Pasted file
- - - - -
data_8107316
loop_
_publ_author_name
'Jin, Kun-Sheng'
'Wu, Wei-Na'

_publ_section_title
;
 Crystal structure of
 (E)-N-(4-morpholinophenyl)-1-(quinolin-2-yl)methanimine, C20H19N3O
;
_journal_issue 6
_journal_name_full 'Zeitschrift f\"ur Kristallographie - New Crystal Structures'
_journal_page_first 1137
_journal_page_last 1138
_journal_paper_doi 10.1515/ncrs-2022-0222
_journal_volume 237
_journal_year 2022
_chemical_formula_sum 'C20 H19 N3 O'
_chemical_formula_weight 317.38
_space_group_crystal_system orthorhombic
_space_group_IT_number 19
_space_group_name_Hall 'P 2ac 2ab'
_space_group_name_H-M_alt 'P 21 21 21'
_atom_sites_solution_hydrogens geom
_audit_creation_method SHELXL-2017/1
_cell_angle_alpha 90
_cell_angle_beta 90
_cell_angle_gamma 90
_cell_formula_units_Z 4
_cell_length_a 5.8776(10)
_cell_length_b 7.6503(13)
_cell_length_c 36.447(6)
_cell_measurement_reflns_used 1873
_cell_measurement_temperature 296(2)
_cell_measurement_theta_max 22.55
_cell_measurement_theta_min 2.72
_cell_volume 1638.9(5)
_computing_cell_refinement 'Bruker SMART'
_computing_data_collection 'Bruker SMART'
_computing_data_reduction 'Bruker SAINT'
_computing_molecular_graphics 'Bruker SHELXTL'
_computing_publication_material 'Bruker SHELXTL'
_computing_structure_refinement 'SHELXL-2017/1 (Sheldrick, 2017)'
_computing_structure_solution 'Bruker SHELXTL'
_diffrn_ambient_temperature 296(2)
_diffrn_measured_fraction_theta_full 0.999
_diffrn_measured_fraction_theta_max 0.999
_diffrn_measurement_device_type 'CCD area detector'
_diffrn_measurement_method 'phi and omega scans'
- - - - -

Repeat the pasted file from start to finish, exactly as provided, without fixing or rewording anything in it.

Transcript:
data_8107316
loop_
_publ_author_name
'Jin, Kun-Sheng'
'Wu, Wei-Na'

_publ_section_title
;
 Crystal structure of
 (E)-N-(4-morpholinophenyl)-1-(quinolin-2-yl)methanimine, C20H19N3O
;
_journal_issue 6
_journal_name_full 'Zeitschrift f\"ur Kristallographie - New Crystal Structures'
_journal_page_first 1137
_journal_page_last 1138
_journal_paper_doi 10.1515/ncrs-2022-0222
_journal_volume 237
_journal_year 2022
_chemical_formula_sum 'C20 H19 N3 O'
_chemical_formula_weight 317.38
_space_group_crystal_system orthorhombic
_space_group_IT_number 19
_space_group_name_Hall 'P 2ac 2ab'
_space_group_name_H-M_alt 'P 21 21 21'
_atom_sites_solution_hydrogens geom
_audit_creation_method SHELXL-2017/1
_cell_angle_alpha 90
_cell_angle_beta 90
_cell_angle_gamma 90
_cell_formula_units_Z 4
_cell_length_a 5.8776(10)
_cell_length_b 7.6503(13)
_cell_length_c 36.447(6)
_cell_measurement_reflns_used 1873
_cell_measurement_temperature 296(2)
_cell_measurement_theta_max 22.55
_cell_measurement_theta_min 2.72
_cell_volume 1638.9(5)
_computing_cell_refinement 'Bruker SMART'
_computing_data_collection 'Bruker SMART'
_computing_data_reduction 'Bruker SAINT'
_computing_molecular_graphics 'Bruker SHELXTL'
_computing_publication_material 'Bruker SHELXTL'
_computing_structure_refinement 'SHELXL-2017/1 (Sheldrick, 2017)'
_computing_structure_solution 'Bruker SHELXTL'
_diffrn_ambient_temperature 296(2)
_diffrn_measured_fraction_theta_full 0.999
_diffrn_measured_fraction_theta_max 0.999
_diffrn_measurement_device_type 'CCD area detector'
_diffrn_measurement_method 'phi and omega scans'